Xaas: the legal implications of the inevitable evolution towards an integrated, service-based business model

In this article, Thought Leader Steven De Schrijver of Astrea explores the development of the Xaas concept and its impact on the data market.

Steven De Schrijver

What does Xaas entail?

Cloud computing made its entry in the early 2000s, creating a paradigm shift in the way IT services are delivered and consumed. The “as-a-service” system was initially focused on delivering software technology under the label “software-as-a-service”, but soon expanded to other disciplines such as “platform-as-service”, “infrastructure-as-a-service” and “datacenter-as-a-service”.

The subscription-based model is evolving further to meet the needs of enterprises, pursuing their digital transformation journey driven by trends including the internet of things (IOT) and machine intelligence, as well as by the desire to optimise their processes and achieve greater flexibility and performance efficiency.

The anything-as-a-service – or the “XaaS” – concept has disrupted the market in this context, offering an all-in-one package aimed at enhancing every element of enterprise IT: the software, the network, platforms, security, storage, applications, analytics, compliance and more. By integrating all these key functionalities into the central IT, XaaS helps enterprises to become agile and respond to the challenges emerging from billions of users and smart devices.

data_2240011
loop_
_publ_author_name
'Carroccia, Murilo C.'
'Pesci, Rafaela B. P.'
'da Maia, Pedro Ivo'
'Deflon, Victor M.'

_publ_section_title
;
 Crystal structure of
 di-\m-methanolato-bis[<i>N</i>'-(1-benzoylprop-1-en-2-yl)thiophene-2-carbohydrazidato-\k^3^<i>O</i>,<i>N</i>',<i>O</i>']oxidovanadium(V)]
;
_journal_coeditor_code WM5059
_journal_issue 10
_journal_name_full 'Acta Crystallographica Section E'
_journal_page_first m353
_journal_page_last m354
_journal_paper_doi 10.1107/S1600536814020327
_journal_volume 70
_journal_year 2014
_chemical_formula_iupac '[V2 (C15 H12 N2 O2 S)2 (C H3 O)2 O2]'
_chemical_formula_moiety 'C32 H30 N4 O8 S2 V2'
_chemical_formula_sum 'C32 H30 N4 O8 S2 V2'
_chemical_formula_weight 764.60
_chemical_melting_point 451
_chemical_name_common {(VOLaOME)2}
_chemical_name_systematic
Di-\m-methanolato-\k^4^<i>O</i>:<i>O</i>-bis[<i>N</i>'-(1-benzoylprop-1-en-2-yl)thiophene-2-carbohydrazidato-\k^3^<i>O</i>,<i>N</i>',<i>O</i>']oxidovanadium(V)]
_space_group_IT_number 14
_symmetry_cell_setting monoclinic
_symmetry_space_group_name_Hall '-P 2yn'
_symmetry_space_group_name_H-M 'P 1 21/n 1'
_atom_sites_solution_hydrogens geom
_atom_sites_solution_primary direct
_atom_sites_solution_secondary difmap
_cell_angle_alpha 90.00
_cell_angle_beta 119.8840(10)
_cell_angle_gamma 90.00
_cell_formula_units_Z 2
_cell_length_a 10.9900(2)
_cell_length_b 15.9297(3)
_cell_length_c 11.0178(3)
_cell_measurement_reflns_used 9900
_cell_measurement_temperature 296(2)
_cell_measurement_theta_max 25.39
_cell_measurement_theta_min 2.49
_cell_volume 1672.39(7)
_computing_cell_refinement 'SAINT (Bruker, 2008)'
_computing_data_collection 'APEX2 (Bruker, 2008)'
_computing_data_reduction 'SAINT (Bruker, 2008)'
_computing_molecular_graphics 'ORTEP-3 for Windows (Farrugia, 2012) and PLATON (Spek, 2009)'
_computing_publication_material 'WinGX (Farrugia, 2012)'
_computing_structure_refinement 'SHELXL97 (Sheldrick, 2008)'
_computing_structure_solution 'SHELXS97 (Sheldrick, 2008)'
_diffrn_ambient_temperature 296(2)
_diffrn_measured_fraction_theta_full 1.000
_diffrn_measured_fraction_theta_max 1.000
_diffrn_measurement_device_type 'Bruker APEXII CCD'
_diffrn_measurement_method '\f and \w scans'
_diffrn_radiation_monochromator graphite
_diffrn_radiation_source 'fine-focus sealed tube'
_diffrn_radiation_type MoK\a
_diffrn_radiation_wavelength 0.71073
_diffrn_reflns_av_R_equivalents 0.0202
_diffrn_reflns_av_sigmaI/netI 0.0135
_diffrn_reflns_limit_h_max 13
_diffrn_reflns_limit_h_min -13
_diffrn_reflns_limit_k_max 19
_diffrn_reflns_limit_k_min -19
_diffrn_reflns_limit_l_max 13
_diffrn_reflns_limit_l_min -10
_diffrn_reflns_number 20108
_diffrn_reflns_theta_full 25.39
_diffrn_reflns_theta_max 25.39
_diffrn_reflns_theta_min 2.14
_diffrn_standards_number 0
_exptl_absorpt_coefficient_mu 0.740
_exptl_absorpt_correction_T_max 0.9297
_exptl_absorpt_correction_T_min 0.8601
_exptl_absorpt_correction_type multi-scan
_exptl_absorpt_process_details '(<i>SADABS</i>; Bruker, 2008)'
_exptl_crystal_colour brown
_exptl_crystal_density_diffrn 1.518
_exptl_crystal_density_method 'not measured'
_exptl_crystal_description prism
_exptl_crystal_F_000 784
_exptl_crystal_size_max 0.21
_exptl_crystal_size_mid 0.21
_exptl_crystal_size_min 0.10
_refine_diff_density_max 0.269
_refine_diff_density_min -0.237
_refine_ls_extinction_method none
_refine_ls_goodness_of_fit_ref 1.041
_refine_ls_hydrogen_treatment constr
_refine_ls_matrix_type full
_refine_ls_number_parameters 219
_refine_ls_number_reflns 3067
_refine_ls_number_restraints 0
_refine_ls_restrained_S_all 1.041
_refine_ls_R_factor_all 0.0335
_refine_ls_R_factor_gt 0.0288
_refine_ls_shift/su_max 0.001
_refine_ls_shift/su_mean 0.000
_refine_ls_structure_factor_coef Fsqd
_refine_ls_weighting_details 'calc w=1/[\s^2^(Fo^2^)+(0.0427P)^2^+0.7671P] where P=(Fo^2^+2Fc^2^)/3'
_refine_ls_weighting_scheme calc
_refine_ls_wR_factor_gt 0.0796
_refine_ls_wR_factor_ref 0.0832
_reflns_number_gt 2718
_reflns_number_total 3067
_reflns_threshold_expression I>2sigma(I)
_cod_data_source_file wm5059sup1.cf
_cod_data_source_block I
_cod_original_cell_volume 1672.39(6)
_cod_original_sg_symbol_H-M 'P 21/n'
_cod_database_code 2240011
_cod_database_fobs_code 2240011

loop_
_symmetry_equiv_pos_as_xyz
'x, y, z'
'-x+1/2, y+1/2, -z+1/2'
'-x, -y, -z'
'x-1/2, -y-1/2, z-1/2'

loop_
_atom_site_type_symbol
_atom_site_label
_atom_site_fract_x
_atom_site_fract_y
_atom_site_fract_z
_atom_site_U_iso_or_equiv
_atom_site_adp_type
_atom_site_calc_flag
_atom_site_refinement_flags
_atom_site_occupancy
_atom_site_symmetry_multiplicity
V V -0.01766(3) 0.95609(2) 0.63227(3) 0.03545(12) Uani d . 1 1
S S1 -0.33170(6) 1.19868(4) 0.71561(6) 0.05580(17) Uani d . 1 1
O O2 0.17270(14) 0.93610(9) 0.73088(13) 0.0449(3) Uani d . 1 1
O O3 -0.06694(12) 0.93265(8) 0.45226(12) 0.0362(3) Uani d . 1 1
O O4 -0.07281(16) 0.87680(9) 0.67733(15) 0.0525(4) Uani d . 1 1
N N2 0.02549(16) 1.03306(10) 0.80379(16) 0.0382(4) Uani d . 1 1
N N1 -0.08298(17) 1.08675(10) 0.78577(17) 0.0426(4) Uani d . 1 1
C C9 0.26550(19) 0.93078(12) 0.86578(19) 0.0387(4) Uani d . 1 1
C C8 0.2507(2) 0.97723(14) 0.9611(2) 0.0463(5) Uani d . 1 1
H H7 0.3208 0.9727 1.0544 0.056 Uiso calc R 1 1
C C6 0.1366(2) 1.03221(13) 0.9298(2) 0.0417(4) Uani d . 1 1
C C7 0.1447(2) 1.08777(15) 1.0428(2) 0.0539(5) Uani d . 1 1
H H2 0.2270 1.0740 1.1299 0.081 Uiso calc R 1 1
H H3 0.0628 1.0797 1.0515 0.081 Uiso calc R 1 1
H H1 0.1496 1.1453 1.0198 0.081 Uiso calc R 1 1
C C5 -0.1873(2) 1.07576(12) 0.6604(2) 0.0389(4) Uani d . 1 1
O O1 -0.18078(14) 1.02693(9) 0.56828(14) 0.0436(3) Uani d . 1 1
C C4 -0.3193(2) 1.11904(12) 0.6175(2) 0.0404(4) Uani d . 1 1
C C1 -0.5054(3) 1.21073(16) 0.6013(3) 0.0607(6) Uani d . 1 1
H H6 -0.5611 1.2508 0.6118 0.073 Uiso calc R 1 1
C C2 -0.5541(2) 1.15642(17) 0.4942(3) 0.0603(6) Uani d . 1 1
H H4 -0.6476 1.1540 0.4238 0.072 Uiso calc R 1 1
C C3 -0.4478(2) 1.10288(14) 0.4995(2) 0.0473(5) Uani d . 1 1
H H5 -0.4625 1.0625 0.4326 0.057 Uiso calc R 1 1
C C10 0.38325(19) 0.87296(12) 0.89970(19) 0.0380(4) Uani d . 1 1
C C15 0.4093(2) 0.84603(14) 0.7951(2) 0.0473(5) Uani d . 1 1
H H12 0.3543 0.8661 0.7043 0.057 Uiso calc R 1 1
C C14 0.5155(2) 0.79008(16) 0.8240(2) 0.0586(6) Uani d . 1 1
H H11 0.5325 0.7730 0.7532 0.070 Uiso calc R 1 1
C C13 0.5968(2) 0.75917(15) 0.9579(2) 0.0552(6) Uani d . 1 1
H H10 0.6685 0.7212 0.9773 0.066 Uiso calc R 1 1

A combination of rising connectivity and more sophisticated automation is transforming traditional businesses as they blend products and services in new ways. In product-led industries such as manufacturing, this trend first manifests itself in the growth of services alongside products. However, it goes further than that. Enterprises discover that selling services in a connected world fundamentally changes how they engage with their customers. They are no longer selling discrete products and services, but blending both together to satisfy a customer need through XaaS concepts that open the door to a more continuous, proactive and predictive service culture, and more connected, engaged customer relationships. This may prove to be quite disruptive to companies that were previously merely selling products.

Examples of XaaS include UCaaS (unified communications-as-service), STaaS (storage-as-a-service), MaaS (mobility-as-a-service), NaaS (network-as-a-service), DRaaS (disaster recovery-as-a-service), SECaaS (security-as-a-service), CaaS (containers-as-a-service), FaaS (function-as-a-service), DaaS (desktop-as-a-service) or PCaaS (PC-as-a-service), AaaS (authentication-as-a-service or analytics-as-a-service), and BaaS (backend-as-a-service). There is also RaaS (robot-as-a-service), DaaS (drone-as-a-service), AIaaS (artificial intelligence-a-service), VaaS (video-as-a-service), HRaaS (human resources-as-a-service), dbPaaS (database platform-as-a-service) and LaaS (sometimes used for “location-as-a-service”, but also for “logistics-as-service”). Basically, everything can constitute a service. Key vendors include AWS, Cisco Systems, Google, IBM and Microsoft.